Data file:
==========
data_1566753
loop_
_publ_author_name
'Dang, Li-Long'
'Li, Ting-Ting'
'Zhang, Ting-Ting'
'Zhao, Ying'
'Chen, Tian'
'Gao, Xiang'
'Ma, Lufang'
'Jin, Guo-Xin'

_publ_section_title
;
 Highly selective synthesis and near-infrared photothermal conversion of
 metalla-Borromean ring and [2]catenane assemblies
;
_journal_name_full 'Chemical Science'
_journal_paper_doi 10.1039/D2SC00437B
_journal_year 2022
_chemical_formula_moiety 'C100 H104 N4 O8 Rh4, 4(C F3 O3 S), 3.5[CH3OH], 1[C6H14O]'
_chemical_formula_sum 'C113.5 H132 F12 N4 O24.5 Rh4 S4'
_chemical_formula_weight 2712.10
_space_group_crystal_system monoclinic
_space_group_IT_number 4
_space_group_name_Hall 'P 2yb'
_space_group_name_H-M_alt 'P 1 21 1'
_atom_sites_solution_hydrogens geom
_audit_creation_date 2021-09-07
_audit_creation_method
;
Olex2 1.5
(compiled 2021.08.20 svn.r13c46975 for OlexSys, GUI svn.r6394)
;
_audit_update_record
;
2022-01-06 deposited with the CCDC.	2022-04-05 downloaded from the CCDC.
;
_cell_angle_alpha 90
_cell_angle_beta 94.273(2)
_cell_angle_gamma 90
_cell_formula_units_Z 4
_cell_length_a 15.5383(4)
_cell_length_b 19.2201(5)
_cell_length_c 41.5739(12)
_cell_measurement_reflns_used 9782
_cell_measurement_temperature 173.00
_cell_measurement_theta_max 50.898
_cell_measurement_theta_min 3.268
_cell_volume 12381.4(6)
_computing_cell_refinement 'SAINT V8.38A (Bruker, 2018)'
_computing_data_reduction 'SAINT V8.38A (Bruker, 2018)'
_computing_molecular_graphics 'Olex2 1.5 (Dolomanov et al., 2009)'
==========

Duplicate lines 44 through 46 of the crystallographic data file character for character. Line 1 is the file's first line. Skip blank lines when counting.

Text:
_cell_length_c 41.5739(12)
_cell_measurement_reflns_used 9782
_cell_measurement_temperature 173.00